6.9

Permission

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<i>Permission</i>

Everyone has an Anna (Rebecca Hall) and a Will (Dan Stevens) in their life, a pair so attached to one another at the hip over so many years, the very idea their relationship might be missing something is practically comical. Brian Crano’s Permission, his sophomore feature film, explores that possibility, probing its leads’ wants and hopes and dreams through sexual awakening and bedroom comedy. More often than not the lines between the sexual awakening part and the bedroom comedy part blur, and that’s when they’re even detectable at all. When you’re committed to another person, you might be be surprised how easily the search for self through casual sex can churn up easy laughs.

Even at their breeziest, Crano’s punchlines cost exorbitant amounts of discomfort. Technically, there isn’t anything wrong with the romantic dynamic Anna and Will have carved out for themselves: They’re lifelong sweethearts, and love forged over a literal lifetime has distinct sentimental merit—most people should be so lucky to find that at all—but talking over Anna’s birthday dinner with Hale (David Joseph Craig), Anna’s brother and Reece (Morgan Spector), Hale’s boyfriend, calls the singular longevity of her bond with Will into question. Cracks begin to show, or maybe there weren’t any up until the point Reece opens his mouth and starts talking about their sex life.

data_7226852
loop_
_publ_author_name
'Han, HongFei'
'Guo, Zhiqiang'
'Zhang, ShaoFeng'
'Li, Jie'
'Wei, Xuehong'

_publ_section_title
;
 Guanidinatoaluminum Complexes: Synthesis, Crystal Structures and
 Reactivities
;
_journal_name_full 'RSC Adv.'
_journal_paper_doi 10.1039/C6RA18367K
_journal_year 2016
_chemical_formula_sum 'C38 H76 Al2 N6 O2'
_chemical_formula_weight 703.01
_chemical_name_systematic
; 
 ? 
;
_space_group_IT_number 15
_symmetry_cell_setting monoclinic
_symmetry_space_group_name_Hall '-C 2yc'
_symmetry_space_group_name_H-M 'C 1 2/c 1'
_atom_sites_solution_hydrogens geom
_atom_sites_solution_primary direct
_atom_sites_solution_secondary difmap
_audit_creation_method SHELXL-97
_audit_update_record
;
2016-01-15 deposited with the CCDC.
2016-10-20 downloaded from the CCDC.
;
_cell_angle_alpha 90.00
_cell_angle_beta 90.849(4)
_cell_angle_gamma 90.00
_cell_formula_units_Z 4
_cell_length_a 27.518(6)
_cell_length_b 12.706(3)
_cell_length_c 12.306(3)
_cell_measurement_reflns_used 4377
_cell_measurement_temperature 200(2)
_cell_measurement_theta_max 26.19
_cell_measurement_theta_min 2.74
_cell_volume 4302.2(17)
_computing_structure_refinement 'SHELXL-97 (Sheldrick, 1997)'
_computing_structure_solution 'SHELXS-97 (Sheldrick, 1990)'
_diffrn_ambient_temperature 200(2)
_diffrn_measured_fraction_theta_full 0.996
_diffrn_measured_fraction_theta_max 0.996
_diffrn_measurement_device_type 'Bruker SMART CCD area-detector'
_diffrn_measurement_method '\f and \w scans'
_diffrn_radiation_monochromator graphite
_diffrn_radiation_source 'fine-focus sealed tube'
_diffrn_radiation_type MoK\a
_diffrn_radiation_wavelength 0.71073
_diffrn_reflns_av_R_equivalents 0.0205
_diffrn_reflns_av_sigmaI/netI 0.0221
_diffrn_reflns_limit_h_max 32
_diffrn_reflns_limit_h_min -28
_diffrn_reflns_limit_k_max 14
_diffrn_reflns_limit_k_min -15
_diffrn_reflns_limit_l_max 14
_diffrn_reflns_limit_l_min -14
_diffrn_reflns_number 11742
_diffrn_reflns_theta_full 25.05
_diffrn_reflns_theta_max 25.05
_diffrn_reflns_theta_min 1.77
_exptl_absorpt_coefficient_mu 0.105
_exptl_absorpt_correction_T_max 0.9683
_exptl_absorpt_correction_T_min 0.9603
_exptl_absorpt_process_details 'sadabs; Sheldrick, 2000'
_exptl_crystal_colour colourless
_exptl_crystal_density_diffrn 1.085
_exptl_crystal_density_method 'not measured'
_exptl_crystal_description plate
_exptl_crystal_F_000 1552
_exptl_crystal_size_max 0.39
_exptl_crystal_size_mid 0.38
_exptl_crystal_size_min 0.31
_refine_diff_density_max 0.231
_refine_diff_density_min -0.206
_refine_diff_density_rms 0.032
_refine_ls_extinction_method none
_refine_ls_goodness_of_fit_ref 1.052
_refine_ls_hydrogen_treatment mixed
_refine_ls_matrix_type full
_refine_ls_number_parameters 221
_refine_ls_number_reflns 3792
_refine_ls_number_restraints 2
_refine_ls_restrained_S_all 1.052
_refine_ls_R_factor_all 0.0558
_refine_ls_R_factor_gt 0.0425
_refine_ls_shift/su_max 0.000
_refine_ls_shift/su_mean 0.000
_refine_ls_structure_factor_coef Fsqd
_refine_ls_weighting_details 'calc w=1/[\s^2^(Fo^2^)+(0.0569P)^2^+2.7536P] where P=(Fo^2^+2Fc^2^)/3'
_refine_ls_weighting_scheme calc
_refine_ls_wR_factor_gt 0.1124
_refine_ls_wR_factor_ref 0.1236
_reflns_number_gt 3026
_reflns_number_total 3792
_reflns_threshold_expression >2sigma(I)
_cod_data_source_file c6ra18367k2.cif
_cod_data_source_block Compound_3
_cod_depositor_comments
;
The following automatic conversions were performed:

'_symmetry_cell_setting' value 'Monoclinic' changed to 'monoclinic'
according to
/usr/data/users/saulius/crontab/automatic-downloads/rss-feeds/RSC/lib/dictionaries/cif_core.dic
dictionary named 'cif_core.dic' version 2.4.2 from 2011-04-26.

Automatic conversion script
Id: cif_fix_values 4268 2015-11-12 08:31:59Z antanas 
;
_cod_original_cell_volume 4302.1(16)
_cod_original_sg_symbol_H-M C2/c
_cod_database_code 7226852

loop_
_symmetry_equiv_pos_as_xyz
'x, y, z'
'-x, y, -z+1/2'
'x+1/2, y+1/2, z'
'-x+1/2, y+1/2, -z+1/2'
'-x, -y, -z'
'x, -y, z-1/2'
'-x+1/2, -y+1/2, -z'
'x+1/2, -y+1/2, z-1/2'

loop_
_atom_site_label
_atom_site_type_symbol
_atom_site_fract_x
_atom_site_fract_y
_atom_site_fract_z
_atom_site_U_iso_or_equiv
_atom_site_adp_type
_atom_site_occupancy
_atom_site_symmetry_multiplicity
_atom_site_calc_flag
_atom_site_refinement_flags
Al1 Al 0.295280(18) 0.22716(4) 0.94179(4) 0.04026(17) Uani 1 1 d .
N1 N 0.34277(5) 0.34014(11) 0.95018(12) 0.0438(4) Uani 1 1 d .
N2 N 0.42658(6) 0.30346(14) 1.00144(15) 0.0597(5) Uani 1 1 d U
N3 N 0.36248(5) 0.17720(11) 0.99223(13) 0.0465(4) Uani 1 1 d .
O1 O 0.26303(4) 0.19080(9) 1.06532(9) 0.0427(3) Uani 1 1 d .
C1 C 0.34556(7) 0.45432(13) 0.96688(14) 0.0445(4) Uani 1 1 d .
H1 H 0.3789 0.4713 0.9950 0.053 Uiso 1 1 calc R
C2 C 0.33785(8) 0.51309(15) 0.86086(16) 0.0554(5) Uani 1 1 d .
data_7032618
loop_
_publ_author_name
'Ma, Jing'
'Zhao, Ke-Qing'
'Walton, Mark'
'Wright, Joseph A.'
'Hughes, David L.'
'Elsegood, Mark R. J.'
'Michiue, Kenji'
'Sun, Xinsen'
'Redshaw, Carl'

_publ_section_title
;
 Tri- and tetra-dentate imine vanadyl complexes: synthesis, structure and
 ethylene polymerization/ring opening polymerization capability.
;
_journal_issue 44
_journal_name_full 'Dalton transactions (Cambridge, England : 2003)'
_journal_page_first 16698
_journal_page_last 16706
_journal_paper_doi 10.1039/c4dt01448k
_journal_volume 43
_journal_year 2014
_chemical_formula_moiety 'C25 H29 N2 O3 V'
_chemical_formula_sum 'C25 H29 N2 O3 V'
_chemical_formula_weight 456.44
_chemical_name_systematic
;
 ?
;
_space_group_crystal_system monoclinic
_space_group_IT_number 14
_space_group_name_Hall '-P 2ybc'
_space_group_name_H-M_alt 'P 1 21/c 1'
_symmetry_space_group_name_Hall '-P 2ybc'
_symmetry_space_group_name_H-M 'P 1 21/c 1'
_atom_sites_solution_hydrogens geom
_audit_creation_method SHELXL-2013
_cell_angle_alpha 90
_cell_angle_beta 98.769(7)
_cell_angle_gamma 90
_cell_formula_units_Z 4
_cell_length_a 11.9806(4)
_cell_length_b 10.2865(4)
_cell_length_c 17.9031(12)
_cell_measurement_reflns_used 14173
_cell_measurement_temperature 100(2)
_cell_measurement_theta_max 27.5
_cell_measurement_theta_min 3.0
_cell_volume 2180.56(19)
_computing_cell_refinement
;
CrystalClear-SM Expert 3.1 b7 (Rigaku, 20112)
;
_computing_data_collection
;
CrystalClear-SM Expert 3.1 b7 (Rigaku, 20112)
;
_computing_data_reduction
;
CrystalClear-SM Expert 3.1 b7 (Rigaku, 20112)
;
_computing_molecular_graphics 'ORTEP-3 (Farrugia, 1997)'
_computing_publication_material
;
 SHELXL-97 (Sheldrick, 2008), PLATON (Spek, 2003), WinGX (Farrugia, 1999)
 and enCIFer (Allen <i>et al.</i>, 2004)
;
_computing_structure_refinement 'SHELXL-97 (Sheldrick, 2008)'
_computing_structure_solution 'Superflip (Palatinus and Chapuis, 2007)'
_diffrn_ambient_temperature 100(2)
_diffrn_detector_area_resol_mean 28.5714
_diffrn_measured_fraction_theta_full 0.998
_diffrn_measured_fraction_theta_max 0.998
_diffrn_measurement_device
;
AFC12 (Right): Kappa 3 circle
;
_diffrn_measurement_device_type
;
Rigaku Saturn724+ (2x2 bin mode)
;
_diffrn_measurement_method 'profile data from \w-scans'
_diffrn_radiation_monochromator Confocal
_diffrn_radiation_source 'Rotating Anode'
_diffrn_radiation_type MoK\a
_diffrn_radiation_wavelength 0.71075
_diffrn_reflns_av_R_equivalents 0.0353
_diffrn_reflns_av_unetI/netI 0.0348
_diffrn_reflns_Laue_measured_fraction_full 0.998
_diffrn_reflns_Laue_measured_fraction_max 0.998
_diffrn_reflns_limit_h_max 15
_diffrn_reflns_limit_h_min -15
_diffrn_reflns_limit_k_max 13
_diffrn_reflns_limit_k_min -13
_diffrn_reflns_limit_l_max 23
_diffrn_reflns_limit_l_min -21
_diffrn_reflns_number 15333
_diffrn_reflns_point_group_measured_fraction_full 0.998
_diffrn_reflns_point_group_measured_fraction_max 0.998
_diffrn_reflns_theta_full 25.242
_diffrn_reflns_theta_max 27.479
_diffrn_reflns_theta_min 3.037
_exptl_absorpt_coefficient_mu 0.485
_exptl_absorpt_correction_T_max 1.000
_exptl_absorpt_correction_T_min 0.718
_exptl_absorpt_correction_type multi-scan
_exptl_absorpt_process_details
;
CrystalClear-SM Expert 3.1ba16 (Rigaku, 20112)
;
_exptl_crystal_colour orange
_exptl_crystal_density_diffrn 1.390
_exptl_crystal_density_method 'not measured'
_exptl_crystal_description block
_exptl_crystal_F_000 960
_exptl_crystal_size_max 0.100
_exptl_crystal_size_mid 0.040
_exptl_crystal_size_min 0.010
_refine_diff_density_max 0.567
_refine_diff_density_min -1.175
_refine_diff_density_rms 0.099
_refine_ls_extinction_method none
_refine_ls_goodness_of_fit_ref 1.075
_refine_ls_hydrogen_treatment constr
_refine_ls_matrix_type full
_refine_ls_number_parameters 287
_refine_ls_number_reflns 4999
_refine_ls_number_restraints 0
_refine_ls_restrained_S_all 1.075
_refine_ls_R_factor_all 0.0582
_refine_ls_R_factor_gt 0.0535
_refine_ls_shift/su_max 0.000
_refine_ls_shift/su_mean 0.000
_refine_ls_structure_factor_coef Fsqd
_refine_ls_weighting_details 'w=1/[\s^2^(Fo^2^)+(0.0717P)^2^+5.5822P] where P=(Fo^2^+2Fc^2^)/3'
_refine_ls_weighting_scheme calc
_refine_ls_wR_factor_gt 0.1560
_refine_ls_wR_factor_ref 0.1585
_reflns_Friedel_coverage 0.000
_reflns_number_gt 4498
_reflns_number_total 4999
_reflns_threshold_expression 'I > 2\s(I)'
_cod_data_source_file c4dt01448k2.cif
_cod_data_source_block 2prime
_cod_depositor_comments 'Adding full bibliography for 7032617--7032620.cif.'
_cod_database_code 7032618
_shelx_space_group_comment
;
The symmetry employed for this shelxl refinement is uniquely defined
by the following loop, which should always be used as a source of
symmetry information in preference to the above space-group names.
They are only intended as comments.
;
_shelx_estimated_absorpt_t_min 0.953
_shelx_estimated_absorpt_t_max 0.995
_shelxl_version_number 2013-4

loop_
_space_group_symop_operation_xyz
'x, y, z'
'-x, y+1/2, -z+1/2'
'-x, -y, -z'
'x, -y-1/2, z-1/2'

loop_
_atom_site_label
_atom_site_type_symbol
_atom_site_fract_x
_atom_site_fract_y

“Our sex life is really, really great,” Anna tells him with a nervous smile. “Compared to what?” he replies, void of charm and loaded with judgment. (It’s predictable that Reece turns out to be a self-centered asshole. At least he apologizes by crying “drunk.”) Like any fire worth its accelerant, Reece’s indictment of their serial monogamy spreads quickly through their hearts and minds. Soon, our love birds agree to an open relationship of sorts, with both of them free to pursue flings and liaisons as they like. Anna hooks up with an emo musician named Dane (François Arnaud); Will flirts with Lydia (Gina Gershon), a divorcee who wanders into the custom woodworking business he runs with Reece. You can wring a lot of juice from that premise, and Crano squeezes hard enough to grind the pips.

There’s a justified audacity to the questions Permission asks, harmless in theory and potentially cataclysmic in practice. What happens when you step outside the established bounds of your relationship? When you’ve only known one romantic partner for the entirety of your adult life, what do you end up learning by spending a night with a stranger? And, most of all, how do you stay committed to your significant other when you’re busy slamming ass all over town? To a point, Anna and Will’s experiment takes on shades of danger, though the film never develops an edge in its tone. It’s a gentle, coaxing attempt at deconstructing coupling.